But on April 26, just 226 days later, the president crossed the 10,000 mark — an average of nearly 23 claims a day in this seven-month period, which included the many rallies he held before the midterm elections, the partial government shutdown over his promised border wall and the release of the special counsel’s report on Russian interference in the presidential election.
This milestone appeared unlikely when The Fact Checker first started this project during his first 100 days. In the first 100 days, Trump averaged less than five claims a day, which would have added up to about 7,000 claims in a four-year presidential term. But the tsunami of untruths just keeps looming larger and larger.
As of April 27, including the president's rally in Green Bay, Wisconsin, the tally in our database stands at 10,111 claims in 828 days.
In recent days, the president demonstrated why he so quickly has piled up the claims. There was a 45-minute telephone interview with Sean Hannity of Fox News on April 25: 45 claims. There was an eight-minute gaggle with reporters the morning of April 26: eight claims. There was a speech to the National Rifle Association: 24 claims. There was 19-minute interview with radio host Mark Levin: 17 claims. And, finally, there was the campaign rally on April 27: 61 claims.
The president's constant Twitter barrage also adds to his totals. All told, the president racked up 171 false or misleading claims in just three days, April 25-27. That's more than he made in any single month in the first five months of his presidency.
About one-fifth of the president’s claims are about immigration issues, a percentage that has grown since the government shutdown over funding for his promised border wall. In fact, his most repeated claim — 160 times — is that his border wall is being built. Congress balked at funding the concrete wall he envisioned, and so he has tried to pitch bollard fencing and repairs of existing barriers as “a wall.”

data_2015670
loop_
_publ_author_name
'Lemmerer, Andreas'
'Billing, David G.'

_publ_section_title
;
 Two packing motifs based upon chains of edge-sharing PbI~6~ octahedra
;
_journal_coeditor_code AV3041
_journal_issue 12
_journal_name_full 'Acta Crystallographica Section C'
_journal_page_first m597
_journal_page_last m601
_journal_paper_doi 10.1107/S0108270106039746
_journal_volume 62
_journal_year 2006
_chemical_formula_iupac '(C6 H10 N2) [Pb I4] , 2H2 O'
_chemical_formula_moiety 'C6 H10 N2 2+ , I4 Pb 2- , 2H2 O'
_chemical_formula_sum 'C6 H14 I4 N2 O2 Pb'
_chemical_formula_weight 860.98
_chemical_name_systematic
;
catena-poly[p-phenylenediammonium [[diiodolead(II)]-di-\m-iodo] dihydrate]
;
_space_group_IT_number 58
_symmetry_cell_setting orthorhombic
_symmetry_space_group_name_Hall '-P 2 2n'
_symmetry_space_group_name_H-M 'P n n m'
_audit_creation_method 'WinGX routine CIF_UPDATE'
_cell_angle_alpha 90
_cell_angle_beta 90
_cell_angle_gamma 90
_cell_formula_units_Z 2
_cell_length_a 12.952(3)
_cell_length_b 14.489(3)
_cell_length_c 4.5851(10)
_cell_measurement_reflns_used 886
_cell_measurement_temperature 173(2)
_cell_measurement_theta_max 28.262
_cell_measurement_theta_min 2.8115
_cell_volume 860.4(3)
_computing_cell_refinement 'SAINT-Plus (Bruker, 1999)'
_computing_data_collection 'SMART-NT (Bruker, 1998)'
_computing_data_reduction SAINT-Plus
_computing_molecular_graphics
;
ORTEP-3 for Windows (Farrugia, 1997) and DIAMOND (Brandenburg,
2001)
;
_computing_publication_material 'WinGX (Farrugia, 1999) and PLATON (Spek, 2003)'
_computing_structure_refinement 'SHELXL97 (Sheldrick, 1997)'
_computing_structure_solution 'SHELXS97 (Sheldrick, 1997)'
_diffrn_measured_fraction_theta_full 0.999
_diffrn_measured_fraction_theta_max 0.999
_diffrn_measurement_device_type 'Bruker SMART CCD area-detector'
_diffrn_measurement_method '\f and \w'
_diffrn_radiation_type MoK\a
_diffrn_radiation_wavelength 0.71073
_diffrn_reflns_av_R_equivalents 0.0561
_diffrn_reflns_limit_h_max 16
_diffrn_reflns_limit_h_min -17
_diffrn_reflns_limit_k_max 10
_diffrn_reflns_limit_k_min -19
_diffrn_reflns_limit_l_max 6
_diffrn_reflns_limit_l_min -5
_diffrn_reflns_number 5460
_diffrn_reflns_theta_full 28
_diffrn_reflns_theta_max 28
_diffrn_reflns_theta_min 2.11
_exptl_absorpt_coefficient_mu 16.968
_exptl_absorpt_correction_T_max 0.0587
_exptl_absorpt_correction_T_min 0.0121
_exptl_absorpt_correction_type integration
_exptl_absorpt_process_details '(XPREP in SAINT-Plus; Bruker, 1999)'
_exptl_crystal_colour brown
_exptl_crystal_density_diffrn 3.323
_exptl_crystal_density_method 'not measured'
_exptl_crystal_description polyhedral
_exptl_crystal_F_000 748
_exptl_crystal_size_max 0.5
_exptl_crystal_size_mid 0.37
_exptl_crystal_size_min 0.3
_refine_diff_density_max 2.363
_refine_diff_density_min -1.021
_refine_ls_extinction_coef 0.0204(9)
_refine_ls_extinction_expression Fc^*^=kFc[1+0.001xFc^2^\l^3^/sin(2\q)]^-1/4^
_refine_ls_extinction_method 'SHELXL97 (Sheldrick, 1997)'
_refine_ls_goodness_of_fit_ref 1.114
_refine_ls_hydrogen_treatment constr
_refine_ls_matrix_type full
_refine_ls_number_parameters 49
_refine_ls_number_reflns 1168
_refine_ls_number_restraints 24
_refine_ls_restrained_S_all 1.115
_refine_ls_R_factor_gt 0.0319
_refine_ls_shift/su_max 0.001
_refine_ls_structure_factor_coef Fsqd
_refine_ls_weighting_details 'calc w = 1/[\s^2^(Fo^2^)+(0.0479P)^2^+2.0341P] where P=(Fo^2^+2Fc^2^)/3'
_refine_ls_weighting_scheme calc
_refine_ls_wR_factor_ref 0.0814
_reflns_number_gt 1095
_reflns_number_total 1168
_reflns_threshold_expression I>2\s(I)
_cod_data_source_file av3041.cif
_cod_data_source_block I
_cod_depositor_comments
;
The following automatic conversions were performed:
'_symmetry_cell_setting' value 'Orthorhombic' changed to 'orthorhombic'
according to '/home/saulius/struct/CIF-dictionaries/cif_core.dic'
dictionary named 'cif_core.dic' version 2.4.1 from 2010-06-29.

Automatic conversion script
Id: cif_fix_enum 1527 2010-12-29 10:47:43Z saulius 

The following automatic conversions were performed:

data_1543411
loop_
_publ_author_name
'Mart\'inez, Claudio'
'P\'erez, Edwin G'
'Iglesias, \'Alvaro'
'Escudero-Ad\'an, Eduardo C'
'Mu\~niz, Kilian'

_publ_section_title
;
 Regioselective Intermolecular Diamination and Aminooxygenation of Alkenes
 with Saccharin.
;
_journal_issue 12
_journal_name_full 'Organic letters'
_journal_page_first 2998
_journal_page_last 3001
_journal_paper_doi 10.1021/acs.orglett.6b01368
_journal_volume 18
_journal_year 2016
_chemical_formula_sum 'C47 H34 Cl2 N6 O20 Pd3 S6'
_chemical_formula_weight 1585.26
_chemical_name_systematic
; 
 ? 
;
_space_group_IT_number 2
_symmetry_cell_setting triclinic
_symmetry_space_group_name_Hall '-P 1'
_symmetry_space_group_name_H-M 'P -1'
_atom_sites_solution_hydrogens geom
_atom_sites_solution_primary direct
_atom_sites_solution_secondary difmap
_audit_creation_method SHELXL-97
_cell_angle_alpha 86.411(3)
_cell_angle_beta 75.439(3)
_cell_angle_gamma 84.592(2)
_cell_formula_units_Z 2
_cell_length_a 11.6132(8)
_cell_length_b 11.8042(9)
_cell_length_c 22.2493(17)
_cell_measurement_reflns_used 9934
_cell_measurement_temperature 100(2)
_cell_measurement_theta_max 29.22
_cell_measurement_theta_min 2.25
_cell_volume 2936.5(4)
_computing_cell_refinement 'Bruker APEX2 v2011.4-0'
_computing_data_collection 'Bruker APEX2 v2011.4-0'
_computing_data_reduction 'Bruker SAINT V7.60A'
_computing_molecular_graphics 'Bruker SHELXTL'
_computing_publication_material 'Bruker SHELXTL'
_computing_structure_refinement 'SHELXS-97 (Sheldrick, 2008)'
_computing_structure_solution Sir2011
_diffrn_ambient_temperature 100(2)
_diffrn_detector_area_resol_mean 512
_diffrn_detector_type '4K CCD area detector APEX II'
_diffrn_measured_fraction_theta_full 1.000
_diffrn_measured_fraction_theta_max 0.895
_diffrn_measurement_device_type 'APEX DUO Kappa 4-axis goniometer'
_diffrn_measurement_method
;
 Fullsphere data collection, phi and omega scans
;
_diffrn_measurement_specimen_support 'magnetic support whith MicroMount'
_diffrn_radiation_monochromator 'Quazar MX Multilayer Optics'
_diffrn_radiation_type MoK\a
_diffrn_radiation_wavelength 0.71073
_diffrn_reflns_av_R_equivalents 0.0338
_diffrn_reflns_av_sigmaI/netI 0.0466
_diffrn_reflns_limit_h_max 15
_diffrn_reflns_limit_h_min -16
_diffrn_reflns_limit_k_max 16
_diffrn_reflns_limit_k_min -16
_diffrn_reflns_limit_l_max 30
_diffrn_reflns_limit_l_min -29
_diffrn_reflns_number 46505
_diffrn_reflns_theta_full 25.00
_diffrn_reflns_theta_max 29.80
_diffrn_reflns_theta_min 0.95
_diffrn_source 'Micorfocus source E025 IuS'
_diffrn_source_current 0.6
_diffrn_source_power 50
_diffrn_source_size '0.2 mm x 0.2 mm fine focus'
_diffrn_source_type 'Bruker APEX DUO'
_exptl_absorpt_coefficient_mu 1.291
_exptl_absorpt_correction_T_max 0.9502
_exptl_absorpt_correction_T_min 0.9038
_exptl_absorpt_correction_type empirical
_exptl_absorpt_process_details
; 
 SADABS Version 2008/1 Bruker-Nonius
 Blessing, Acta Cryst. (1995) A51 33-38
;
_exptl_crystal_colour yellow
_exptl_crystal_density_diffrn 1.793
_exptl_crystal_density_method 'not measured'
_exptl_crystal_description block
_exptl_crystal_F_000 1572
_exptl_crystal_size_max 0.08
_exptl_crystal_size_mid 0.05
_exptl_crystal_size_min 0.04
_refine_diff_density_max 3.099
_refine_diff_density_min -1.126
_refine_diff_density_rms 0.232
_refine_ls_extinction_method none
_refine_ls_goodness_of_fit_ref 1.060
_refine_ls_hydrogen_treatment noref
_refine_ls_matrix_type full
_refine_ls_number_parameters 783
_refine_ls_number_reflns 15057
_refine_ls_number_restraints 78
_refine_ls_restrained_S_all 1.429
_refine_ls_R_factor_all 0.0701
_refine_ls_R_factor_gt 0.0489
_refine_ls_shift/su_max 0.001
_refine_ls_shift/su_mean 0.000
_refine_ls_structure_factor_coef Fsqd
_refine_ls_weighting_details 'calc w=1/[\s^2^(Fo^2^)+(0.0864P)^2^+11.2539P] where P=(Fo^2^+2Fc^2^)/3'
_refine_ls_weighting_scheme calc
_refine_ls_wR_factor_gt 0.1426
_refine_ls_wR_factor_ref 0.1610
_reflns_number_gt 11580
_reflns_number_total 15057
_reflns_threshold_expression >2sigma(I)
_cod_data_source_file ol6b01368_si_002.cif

Trump's penchant for repeating false claims is demonstrated by the fact that The Fact Checker database has recorded nearly 300 instances when the president has repeated a variation of the same claim at least three times. He also now has earned 21 "Bottomless Pinocchios," claims that have earned Three or Four Pinocchios and which have been repeated at least 20 times.
Trump's campaign rallies continue to be a rich source of misstatements and falsehoods, accounting for about 22 percent of the total. The rally in Green Bay on April 27 was little different, with claims that covered a range of issues:
He exaggerated the size of trade deficits with Japan, China and the European Union and falsely claimed the United States loses money from such deficits.
He said he had “nothing to hide” from the Russia investigation but refused to testify under oath.
He continued his practice of inflating the jobs created under his administration by starting the count from the election, not his inauguration.
He launched a series of exaggerated or false attacks on Democrats, including claiming the Green New Deal will require every building in Manhattan be replaced (no) and saying Democrats support the killing of healthy babies that have been born (no).
He overstated the possible impact of the new trade agreement with Canada and Mexico in myriad ways and trashed the North American Free Trade Agreement, even though the differences are modest.
He took credit for funding a program — the Great Lakes Restoration Initiative — his administration tried to eliminate.
He made a series of false claims about immigration, such as “open borders bring tremendous crime” (there is no documented link between illegal immigration and crime).
He said he was one vote away from repealing Obamacare (no).
He falsely said the United States paid for “almost 100 percent” of NATO (no), that Saudi Arabia inked $450 billion in deals with the Trump administration (no) and even that the United States subsidizes the Saudi military (U.S. aid amounts to $10,000 a year).
He even claimed that he insisted the new embassy in Jerusalem be made of Jerusalem stone even though ever since the British mandate in then-Palestine, municipal laws have required that all buildings must be faced with this local form of limestone that has a warm, golden hue.